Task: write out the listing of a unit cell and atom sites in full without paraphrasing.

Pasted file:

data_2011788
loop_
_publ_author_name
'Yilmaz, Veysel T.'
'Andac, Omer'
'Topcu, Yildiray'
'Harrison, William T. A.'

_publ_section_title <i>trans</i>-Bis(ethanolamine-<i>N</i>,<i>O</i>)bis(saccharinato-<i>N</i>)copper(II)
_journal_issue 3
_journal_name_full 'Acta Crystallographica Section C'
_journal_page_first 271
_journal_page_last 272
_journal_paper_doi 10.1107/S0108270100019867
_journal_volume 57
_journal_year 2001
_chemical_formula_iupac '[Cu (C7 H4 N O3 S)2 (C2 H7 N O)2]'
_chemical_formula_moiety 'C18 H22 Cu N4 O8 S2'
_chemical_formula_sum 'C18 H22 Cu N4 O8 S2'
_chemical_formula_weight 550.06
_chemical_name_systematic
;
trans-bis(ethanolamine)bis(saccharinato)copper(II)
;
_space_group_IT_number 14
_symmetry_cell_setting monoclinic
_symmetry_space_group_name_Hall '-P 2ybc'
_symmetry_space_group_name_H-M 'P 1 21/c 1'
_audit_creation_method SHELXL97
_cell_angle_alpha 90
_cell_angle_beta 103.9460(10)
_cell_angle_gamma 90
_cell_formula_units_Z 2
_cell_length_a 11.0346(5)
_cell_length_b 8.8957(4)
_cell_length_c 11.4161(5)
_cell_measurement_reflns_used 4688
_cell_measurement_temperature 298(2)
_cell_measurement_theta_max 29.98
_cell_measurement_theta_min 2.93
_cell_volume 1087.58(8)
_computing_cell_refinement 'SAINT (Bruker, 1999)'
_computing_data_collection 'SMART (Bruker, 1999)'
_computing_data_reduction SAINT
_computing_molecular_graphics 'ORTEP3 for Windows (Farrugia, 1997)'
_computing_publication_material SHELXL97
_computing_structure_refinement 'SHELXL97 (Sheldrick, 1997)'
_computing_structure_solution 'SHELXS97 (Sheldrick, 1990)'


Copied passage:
data_2011788
loop_
_publ_author_name
'Yilmaz, Veysel T.'
'Andac, Omer'
'Topcu, Yildiray'
'Harrison, William T. A.'

_publ_section_title <i>trans</i>-Bis(ethanolamine-<i>N</i>,<i>O</i>)bis(saccharinato-<i>N</i>)copper(II)
_journal_issue 3
_journal_name_full 'Acta Crystallographica Section C'
_journal_page_first 271
_journal_page_last 272
_journal_paper_doi 10.1107/S0108270100019867
_journal_volume 57
_journal_year 2001
_chemical_formula_iupac '[Cu (C7 H4 N O3 S)2 (C2 H7 N O)2]'
_chemical_formula_moiety 'C18 H22 Cu N4 O8 S2'
_chemical_formula_sum 'C18 H22 Cu N4 O8 S2'
_chemical_formula_weight 550.06
_chemical_name_systematic
;
trans-bis(ethanolamine)bis(saccharinato)copper(II)
;
_space_group_IT_number 14
_symmetry_cell_setting monoclinic
_symmetry_space_group_name_Hall '-P 2ybc'
_symmetry_space_group_name_H-M 'P 1 21/c 1'
_audit_creation_method SHELXL97
_cell_angle_alpha 90
_cell_angle_beta 103.9460(10)
_cell_angle_gamma 90
_cell_formula_units_Z 2
_cell_length_a 11.0346(5)
_cell_length_b 8.8957(4)
_cell_length_c 11.4161(5)
_cell_measurement_reflns_used 4688
_cell_measurement_temperature 298(2)
_cell_measurement_theta_max 29.98
_cell_measurement_theta_min 2.93
_cell_volume 1087.58(8)
_computing_cell_refinement 'SAINT (Bruker, 1999)'
_computing_data_collection 'SMART (Bruker, 1999)'
_computing_data_reduction SAINT
_computing_molecular_graphics 'ORTEP3 for Windows (Farrugia, 1997)'
_computing_publication_material SHELXL97
_computing_structure_refinement 'SHELXL97 (Sheldrick, 1997)'
_computing_structure_solution 'SHELXS97 (Sheldrick, 1990)'